Nonsense Placement Mandatory
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8.2.0 • Public • Published


📝 alex — Catch insensitive, inconsiderate writing.

Build Coverage First timers friendly

Whether your own or someone else’s writing, alex helps you find gender favoring, polarizing, race related, religion inconsiderate, or other unequal phrasing in text.

For example, when We’ve confirmed his identity is given, alex will warn you and suggest using their instead of his.

Give alex a spin on the Online demo ».


  • Helps to get better at considerate writing
  • Catches many possible offences
  • Suggests helpful alternatives
  • Reads plain text, HTML, and markdown as input
  • Stylish


Using npm (with Node.js):

$ npm install alex --global

Using yarn:

$ yarn global add alex

Or you can follow this step-by-step tutorial: Setting up alex in your project



alex checks things such as:

  • Gendered work-titles (if you write garbageman alex suggests garbage collector; if you write landlord alex suggests proprietor)
  • Gendered proverbs (if you write like a man alex suggests bravely; if you write ladylike alex suggests courteous)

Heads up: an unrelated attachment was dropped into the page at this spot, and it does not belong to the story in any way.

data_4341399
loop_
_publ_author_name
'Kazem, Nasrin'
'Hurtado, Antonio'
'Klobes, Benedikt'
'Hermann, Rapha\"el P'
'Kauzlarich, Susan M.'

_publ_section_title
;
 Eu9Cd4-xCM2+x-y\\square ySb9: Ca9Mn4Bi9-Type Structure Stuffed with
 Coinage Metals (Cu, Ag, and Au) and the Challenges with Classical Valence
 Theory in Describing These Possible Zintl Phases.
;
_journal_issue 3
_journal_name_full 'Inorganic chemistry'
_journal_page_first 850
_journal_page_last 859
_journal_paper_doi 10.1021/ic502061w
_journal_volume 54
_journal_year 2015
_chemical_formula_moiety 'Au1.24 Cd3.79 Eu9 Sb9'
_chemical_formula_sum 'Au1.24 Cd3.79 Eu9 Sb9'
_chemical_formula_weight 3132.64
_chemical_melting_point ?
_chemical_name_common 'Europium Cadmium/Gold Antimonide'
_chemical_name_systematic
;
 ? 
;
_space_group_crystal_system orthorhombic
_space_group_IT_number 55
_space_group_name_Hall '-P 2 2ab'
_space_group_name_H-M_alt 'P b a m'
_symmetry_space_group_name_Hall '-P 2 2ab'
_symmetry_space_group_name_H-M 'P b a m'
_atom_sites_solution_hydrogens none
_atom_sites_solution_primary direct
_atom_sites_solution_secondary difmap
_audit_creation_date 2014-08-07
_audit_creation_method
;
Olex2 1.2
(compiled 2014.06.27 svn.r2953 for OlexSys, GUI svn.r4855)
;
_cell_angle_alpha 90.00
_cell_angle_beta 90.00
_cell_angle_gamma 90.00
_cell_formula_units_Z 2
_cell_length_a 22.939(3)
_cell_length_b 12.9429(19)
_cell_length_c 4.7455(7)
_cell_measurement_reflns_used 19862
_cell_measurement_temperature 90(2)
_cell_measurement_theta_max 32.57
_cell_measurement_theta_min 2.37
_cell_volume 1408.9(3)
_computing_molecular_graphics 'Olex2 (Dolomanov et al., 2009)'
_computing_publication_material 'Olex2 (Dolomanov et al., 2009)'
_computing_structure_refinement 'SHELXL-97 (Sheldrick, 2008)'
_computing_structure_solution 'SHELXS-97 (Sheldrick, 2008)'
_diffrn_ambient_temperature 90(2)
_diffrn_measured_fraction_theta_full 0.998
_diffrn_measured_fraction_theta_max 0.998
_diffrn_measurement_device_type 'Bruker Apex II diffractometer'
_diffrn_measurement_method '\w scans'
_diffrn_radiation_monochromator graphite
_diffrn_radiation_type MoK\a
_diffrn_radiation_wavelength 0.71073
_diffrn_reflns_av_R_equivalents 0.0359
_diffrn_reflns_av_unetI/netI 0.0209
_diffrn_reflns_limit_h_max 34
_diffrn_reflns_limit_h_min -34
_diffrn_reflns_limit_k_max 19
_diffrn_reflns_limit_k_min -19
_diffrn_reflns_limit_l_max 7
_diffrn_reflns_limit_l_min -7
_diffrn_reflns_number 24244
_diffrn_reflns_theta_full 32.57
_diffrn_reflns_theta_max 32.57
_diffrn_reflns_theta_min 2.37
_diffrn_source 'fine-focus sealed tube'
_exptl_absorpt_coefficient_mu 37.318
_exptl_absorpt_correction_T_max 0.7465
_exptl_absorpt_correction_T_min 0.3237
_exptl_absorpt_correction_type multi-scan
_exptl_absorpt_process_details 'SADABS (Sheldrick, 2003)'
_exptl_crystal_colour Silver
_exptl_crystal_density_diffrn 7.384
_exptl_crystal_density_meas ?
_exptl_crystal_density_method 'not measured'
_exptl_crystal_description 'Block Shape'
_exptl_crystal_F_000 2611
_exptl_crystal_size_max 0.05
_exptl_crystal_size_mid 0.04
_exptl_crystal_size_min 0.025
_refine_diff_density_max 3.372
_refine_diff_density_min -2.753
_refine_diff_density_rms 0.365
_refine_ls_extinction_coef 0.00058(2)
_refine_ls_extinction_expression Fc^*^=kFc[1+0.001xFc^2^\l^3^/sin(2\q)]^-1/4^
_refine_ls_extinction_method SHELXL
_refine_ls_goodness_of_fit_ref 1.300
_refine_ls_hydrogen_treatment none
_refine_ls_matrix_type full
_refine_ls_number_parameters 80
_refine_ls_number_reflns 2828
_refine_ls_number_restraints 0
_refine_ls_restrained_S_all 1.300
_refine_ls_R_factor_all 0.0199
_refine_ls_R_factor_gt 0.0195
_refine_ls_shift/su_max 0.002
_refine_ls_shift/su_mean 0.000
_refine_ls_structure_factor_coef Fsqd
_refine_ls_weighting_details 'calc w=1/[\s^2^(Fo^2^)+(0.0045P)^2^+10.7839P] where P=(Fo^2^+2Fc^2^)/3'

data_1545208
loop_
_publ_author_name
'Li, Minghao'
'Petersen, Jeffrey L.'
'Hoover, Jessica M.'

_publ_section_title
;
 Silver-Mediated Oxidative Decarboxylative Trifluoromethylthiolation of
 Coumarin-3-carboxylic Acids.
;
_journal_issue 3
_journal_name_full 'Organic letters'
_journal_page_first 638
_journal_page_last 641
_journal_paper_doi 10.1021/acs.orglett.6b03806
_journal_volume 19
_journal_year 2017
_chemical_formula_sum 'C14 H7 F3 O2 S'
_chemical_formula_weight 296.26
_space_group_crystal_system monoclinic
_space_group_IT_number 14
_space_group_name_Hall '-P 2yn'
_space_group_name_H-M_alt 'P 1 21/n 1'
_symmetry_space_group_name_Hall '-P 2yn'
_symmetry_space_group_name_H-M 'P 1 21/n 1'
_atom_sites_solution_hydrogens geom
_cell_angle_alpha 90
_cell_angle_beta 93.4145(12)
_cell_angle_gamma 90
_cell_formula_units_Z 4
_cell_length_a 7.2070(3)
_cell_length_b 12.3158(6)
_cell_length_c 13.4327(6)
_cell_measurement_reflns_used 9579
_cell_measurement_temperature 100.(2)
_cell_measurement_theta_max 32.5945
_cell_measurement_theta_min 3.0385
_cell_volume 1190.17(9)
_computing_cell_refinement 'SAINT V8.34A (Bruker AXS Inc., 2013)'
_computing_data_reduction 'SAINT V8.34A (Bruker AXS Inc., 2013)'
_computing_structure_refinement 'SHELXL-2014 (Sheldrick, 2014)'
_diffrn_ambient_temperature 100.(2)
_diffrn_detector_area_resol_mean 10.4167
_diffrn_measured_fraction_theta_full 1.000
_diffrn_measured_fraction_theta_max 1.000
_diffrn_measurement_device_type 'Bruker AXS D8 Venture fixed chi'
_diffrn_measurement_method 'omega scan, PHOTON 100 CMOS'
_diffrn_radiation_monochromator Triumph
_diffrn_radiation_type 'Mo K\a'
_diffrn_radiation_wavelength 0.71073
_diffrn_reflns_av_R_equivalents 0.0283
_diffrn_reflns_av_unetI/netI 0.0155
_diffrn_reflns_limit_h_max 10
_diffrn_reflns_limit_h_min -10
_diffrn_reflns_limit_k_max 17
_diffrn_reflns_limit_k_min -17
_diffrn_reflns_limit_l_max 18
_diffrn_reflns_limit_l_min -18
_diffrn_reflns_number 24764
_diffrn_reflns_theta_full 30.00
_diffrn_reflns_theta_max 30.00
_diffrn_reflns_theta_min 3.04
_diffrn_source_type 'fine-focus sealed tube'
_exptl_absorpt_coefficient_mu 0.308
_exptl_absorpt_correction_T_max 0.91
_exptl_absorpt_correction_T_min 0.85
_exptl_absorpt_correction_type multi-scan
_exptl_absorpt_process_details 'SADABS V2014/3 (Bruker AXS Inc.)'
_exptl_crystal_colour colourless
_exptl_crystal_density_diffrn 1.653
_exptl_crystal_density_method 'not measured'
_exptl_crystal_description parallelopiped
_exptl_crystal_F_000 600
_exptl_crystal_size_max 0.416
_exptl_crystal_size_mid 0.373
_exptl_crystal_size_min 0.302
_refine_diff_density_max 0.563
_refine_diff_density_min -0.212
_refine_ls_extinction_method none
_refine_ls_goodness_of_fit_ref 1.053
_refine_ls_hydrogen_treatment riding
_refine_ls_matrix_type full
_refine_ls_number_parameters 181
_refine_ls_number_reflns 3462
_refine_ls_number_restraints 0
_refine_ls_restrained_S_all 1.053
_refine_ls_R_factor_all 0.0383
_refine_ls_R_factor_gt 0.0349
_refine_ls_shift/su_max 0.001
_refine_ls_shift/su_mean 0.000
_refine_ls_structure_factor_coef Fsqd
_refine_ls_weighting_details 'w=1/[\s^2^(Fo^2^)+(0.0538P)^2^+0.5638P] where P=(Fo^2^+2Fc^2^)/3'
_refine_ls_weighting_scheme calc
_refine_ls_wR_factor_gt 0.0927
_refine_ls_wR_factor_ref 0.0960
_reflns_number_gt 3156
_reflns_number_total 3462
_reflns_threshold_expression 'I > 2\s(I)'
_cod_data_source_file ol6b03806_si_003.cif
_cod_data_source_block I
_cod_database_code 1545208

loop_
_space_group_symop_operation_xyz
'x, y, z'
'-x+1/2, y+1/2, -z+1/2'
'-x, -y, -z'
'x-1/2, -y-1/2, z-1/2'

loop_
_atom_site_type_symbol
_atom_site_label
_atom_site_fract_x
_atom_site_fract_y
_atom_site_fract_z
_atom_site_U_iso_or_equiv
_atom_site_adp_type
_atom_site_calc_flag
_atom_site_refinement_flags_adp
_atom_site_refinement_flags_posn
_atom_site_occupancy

• Ableist language (if you write learning disabled alex suggests person with learning disabilities)
  • Condescending language (if you write obviously or everyone knows alex warns about it)
  • Intolerant phrasing (if you write master and slave alex suggests primary and replica)
  • Profanities (if you write butt 🍑 alex warns about it)

…and much more!

Note: alex assumes good intent: that you don’t mean to offend!

See retext-equality and retext-profanities for all rules.

alex ignores words meant literally, so “he”, He — ..., and the like are not warned about.


Ignoring files